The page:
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Expectations, Drift, and Volatility in Evolutionary Games

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  • Vega-Redondo Fernando

Abstract

This paper introduces expectations into the framework of evolutionary games. On the one hand, (myopic) players are assumed to behave optimally according to the expectations they hold at each point of the process. On the other hand, expectations themselves are continuously updated according to the players' latest experience. The possibility of random drift on expectations (i.e., arbitrary variation on them not opposed by selection forces) produces sharp volatility across equilibria. Specifically, all Nash equilibria (but only these) have positive weight in the limit stationary distribution, independently of risk -or payoff-dominance considerations.
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Suggested Citation

  • Vega-Redondo Fernando, 1995. "Expectations, Drift, and Volatility in Evolutionary Games," Games and Economic Behavior, Elsevier, vol. 11(2), pages 391-412, November.
  • Handle: RePEc:eee:gamebe:v:11:y:1995:i:2:p:391-412
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    Cited by:

    1. Dawid, Herbert, 1997. "Learning of equilibria by a population with minimal information," Journal of Economic Behavior & Organization, Elsevier, vol. 32(1), pages 1-18, January.
    2. Dieckmann, Tone, 1999. "The evolution of conventions with mobile players," Journal of Economic Behavior & Organization, Elsevier, vol. 38(1), pages 93-111, January.
    3. Dawid, Herbert, 2000. "On the emergence of exchange and mediation in a production economy," Journal of Economic Behavior & Organization, Elsevier, vol. 41(1), pages 27-53, January.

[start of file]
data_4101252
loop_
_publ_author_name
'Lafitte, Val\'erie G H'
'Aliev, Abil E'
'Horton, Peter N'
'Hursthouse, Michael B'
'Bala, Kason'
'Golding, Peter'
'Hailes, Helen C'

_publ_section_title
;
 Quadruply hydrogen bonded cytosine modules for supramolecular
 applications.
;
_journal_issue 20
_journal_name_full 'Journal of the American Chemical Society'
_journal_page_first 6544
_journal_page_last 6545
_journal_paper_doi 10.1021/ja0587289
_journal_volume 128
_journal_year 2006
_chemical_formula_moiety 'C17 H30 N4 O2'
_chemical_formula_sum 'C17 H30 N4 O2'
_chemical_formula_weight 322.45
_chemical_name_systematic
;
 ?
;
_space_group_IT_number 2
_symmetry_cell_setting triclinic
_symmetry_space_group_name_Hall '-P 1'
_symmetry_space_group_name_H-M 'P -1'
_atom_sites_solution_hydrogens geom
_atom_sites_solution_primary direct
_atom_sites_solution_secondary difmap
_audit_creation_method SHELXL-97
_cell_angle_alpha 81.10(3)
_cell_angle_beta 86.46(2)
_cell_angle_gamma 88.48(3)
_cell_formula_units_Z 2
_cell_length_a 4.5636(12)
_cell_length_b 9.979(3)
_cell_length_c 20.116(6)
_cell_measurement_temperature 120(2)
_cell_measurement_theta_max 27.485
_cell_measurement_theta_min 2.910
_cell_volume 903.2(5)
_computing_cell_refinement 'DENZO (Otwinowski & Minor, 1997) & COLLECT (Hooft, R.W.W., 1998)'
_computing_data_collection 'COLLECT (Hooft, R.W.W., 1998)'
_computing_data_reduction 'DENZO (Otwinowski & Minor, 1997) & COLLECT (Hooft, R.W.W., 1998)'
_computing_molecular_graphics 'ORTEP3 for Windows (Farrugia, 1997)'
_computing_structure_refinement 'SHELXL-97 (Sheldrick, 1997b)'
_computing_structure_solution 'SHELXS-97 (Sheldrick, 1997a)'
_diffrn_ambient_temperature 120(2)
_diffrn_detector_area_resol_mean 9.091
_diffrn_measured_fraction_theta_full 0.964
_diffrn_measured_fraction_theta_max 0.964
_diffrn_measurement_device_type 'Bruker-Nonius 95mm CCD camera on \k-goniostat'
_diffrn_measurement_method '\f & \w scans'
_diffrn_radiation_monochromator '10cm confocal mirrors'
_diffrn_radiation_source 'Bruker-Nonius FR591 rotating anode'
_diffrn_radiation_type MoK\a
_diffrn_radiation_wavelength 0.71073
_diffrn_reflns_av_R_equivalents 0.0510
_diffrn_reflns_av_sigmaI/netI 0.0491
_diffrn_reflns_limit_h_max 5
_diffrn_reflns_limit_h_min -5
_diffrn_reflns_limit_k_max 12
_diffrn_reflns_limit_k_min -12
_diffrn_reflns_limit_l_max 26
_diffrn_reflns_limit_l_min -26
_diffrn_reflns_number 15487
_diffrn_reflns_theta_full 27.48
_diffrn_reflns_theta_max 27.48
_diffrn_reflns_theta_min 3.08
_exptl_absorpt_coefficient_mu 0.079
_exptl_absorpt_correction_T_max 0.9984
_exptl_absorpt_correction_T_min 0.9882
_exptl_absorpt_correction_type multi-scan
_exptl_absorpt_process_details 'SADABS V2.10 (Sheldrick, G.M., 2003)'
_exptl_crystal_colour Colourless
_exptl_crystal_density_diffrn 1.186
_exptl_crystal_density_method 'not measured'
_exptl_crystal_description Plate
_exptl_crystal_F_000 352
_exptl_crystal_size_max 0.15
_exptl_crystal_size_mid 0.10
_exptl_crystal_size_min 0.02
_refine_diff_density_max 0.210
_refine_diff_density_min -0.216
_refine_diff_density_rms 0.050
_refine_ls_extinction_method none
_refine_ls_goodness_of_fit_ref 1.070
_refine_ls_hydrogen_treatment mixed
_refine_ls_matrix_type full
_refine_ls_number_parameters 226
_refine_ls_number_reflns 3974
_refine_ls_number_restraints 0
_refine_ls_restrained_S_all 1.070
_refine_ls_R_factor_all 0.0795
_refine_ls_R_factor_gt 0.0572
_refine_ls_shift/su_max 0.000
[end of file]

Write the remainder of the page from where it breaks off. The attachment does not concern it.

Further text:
4. Weibull, Jörgen W., 1997. "What have we learned from Evolutionary Game Theory so far?," Working Paper Series 487, Research Institute of Industrial Economics, revised 26 Oct 1998.
    5. Tone Dieckmann, 1997. "The Evolution of conventions with Mobile Players," Economics, Finance and Accounting Department Working Paper Series n720897, Department of Economics, Finance and Accounting, National University of Ireland - Maynooth.
    6. Susan Lee, 1999. "Assortative Interactions and Endogenous Stratification," Working Papers 99-08-056, Santa Fe Institute.
    7. Dawid, Herbert, 1999. "On the convergence of genetic learning in a double auction market," Journal of Economic Dynamics and Control, Elsevier, vol. 23(9-10), pages 1545-1567, September.
    8. Tone Dieckmann, 1998. "Stochastic Learning and the Evolution of Conventions," Constitutional Political Economy, Springer, vol. 9(3), pages 187-212, September.

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